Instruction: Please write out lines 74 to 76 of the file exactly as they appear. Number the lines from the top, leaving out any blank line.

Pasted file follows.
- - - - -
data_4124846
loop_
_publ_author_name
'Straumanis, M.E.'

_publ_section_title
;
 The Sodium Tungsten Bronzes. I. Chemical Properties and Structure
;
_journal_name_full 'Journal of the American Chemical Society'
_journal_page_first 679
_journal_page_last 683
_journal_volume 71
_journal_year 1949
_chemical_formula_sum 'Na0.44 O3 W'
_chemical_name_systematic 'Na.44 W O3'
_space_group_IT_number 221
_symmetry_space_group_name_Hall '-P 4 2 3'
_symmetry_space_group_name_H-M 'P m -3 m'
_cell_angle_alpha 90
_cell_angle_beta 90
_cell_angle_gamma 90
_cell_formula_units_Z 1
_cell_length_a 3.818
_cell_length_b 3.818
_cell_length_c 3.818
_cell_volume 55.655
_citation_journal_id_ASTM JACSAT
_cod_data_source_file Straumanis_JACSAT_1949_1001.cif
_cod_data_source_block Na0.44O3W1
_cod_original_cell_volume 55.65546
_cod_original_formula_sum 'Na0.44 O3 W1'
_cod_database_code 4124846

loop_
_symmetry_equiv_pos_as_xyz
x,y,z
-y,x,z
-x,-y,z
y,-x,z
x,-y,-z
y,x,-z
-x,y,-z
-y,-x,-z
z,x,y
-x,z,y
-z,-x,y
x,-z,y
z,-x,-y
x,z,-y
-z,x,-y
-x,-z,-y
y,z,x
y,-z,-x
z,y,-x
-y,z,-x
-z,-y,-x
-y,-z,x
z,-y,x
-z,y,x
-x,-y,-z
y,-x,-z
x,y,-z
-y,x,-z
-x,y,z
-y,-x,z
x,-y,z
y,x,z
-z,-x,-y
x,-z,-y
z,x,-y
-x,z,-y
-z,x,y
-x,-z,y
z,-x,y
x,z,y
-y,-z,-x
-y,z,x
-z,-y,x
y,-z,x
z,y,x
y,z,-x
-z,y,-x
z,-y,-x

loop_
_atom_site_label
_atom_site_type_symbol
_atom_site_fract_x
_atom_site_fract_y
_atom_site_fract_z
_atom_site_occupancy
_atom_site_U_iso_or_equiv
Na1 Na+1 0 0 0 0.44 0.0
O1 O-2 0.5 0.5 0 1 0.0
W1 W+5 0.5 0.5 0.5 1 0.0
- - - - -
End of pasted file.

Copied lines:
x,z,y
-y,-z,-x
-y,z,x